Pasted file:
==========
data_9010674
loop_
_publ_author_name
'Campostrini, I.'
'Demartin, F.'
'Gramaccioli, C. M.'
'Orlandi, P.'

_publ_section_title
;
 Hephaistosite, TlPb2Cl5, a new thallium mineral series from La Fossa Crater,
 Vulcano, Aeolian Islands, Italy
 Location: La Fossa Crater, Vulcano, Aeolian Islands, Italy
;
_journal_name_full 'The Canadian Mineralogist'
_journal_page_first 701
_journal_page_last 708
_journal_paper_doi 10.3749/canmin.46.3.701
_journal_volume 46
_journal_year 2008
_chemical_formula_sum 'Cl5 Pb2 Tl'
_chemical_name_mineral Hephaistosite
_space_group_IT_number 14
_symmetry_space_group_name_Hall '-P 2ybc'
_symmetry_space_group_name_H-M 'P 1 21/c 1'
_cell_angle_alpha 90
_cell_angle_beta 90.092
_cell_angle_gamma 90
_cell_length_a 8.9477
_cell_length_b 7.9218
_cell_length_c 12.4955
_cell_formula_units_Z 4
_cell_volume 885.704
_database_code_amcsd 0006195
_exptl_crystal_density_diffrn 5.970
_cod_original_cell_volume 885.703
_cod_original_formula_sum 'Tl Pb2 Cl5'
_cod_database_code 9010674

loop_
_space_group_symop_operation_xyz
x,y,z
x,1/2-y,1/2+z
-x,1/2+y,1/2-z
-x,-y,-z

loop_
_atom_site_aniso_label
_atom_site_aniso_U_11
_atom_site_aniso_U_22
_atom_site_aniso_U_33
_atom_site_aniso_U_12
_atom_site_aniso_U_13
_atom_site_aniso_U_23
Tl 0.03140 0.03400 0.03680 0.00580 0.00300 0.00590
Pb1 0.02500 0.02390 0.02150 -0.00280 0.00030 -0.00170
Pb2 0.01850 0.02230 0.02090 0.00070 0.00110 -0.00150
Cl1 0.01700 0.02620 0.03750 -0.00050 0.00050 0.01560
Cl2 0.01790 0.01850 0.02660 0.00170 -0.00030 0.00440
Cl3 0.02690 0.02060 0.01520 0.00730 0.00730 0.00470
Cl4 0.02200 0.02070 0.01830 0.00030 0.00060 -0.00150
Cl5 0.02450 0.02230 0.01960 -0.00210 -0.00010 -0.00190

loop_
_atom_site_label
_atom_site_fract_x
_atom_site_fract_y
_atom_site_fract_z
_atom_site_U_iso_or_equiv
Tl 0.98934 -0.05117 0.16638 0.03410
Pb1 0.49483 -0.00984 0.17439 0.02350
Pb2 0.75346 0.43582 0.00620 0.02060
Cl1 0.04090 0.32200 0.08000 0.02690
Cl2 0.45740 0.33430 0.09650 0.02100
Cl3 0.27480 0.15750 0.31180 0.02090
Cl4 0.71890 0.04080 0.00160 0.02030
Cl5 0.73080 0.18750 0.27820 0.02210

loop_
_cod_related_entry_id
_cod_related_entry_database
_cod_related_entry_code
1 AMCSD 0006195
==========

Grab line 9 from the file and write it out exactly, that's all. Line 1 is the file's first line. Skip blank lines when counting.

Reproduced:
;